On the Op-Ed page of the New York Times today, Paul Gewirtz and Chad Golder bring some clarity to the murky term “activist judges,” used so often by those attempting to derail one judicial nomination or another.
Gewirtz, a Yale law professor, and Golder, a recent graduate of Yale Law School, note that the word “activist” is widely-used — usually as a rebuke — but rarely defined. “Often,” they note, “it simply means that the judge makes decisions with which the critic disagrees.” So they came up with their own empirical measurement of the word, as applied to each justice currently on the U.S. Supreme Court. Instead of scoring the judges on how often they affirmed or overturned lower court rulings, Gewirtz and Golder asked a different question: “How often has each justice voted to strike down a law passed by Congress?”
It’s a measure that makes a certain amount of sense; voting to overturn an act of Congress “is the boldest thing a judge can do,” Gewirtz and Golder write. Well, maybe. But there’s no doubt such a vote is something of an “activist” act. As long ago as 1867, the Supreme Court itself described the practice as “an act of great delicacy, and only to be performed where the repugnancy is clear.”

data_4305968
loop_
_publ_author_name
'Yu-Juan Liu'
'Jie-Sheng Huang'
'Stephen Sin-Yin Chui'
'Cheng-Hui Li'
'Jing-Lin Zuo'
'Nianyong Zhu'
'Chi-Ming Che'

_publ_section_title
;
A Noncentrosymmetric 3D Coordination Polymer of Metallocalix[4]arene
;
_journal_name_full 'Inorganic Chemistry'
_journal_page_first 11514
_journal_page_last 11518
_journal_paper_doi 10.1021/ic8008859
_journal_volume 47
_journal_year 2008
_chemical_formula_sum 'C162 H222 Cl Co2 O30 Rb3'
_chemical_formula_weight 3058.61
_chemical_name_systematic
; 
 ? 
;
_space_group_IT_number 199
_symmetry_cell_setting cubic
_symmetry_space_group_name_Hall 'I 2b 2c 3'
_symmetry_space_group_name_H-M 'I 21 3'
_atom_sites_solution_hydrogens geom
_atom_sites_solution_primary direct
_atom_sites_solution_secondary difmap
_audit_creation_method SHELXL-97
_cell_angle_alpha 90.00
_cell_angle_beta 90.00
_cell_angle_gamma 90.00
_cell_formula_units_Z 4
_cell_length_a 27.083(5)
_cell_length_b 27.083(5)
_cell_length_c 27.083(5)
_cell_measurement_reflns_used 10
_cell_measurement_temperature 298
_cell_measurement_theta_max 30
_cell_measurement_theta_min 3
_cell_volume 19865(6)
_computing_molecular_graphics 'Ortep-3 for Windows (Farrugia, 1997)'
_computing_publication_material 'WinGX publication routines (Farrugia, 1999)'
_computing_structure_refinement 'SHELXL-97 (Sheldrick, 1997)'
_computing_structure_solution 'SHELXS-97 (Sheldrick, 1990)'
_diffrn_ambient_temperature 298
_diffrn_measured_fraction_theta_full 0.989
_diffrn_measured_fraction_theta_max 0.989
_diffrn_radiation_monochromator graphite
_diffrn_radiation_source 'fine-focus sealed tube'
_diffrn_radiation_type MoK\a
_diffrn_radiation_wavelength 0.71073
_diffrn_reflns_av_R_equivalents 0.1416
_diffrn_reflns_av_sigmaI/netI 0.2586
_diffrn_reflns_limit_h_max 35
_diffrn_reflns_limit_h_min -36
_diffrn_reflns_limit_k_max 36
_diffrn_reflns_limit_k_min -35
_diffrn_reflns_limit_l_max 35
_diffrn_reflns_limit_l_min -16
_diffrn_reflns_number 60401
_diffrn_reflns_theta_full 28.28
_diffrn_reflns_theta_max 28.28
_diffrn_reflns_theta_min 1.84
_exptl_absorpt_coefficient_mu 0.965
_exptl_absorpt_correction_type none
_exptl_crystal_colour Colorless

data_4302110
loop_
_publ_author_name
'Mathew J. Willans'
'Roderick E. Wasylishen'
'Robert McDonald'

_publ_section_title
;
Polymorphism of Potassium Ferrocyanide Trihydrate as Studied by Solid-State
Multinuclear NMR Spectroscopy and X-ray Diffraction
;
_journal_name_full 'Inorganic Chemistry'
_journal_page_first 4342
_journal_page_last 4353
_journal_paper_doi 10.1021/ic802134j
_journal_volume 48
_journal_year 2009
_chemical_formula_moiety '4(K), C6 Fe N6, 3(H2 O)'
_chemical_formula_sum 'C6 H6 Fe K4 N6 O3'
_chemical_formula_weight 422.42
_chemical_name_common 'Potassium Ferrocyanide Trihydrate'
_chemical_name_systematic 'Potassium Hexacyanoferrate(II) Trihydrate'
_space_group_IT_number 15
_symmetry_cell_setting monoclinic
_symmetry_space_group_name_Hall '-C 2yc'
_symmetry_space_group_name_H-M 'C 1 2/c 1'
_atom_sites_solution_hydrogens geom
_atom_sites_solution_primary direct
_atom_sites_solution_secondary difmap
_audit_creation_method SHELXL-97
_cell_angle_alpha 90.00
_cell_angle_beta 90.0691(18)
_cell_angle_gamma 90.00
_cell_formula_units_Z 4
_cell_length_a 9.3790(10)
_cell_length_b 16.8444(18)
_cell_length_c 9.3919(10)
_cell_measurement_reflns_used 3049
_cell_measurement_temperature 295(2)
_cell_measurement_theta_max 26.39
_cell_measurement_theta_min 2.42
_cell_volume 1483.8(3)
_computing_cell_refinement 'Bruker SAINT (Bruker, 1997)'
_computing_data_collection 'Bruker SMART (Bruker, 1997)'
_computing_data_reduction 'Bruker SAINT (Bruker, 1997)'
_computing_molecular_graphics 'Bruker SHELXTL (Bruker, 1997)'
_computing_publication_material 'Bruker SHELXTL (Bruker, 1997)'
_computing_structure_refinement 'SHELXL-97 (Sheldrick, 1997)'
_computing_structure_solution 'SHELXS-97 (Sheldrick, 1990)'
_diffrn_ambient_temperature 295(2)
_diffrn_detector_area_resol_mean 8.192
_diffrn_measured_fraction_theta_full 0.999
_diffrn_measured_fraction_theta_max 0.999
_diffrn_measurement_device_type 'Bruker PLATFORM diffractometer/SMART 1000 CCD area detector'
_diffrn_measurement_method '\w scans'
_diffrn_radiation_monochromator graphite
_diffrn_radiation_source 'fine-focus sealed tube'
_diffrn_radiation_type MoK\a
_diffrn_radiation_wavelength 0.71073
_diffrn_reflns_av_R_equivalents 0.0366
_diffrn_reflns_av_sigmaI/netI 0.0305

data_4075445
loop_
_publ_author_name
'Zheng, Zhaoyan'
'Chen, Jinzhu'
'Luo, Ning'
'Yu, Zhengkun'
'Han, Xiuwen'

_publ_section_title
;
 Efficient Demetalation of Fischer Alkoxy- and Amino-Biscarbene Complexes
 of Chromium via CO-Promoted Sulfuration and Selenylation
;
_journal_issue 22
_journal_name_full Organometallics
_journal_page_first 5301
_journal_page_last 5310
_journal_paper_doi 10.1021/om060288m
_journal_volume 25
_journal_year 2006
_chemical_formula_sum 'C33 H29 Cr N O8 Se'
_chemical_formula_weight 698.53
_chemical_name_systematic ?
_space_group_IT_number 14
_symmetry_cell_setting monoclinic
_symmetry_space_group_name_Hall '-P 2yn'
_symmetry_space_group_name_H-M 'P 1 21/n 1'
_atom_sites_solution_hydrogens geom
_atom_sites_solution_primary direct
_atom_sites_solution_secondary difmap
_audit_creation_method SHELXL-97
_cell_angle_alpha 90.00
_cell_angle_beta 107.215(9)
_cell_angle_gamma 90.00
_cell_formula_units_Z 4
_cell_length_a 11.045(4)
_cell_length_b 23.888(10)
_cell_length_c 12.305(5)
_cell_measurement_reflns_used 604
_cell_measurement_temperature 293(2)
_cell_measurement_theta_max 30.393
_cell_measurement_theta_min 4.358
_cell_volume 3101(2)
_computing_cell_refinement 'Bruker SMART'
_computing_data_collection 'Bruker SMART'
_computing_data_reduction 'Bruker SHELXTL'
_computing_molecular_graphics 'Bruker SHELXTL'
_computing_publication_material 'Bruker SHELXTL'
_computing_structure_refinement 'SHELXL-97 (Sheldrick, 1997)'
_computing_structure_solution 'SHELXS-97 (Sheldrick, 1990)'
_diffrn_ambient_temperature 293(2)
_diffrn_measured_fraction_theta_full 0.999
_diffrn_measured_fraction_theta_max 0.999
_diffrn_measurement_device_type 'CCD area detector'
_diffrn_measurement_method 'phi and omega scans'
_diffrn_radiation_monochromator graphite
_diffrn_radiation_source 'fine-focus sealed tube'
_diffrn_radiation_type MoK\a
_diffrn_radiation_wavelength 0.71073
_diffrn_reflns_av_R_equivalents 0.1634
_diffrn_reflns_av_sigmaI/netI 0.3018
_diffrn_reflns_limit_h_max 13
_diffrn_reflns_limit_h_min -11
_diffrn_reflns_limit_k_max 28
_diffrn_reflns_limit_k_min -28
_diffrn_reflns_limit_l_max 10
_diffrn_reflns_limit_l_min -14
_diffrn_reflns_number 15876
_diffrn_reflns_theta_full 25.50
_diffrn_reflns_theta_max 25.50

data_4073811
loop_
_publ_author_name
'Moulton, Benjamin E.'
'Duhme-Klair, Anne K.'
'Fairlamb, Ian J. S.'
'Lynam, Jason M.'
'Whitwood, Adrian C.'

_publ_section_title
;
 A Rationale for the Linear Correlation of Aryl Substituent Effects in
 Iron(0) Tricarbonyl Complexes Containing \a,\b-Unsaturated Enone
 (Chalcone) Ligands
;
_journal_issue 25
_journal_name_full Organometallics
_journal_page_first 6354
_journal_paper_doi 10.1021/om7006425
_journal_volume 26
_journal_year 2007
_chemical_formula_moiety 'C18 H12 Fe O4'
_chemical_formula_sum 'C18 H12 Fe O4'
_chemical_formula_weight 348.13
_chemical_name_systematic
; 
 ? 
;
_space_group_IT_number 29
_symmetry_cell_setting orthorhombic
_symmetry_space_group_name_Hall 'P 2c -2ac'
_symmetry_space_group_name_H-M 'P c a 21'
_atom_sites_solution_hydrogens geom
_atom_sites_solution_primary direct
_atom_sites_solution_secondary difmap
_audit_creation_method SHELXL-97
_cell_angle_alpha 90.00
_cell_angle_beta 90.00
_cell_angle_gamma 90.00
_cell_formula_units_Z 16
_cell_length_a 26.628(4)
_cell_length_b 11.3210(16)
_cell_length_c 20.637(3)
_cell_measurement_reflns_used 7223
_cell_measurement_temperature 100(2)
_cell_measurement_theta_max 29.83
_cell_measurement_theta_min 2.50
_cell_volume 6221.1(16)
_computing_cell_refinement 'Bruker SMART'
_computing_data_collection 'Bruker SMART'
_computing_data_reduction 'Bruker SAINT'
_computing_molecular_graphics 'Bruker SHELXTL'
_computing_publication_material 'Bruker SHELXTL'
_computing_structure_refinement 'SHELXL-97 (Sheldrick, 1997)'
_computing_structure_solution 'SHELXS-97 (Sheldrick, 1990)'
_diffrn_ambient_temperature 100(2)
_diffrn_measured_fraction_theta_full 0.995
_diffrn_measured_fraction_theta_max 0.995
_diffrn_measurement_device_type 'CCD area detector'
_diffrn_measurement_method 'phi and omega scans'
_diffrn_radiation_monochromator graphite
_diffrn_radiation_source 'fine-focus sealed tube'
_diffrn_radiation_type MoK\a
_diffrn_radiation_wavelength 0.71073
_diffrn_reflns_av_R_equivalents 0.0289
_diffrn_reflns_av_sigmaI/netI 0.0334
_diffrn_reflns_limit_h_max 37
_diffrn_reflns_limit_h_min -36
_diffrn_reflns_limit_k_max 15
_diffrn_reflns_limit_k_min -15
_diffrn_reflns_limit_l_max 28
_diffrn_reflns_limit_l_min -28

Since 1994 (when the court assumed its current composition), Gewirtz and Golder write, the Supreme Court has upheld or struck down 64 Congressional provisions. The most “activist” judges, as measured by this yardstick: Clarence Thomas, who voted to strike down the laws in question 65.63 percent of the time, and Anthony Kennedy, close behind with a 64.06 percent off-with-their-heads performance. The least activist judges by this measure are Stephen Breyer, who voted to overthrow 28.13 percent of the time, and Ruth Ginsburg, who did so 39.06 percent.
In short, it’s the liberal judges who are most conservative about upending established law, and the conservative judges who are most willing to overturn a Congressional majority by judicial edict.
Keep that in mind the next time you hear someone bandying about the term “activist judges.”
And kudos to Gewirtz and Golder for coming up with a measure that gives the words “activist judges” more than just emotional content.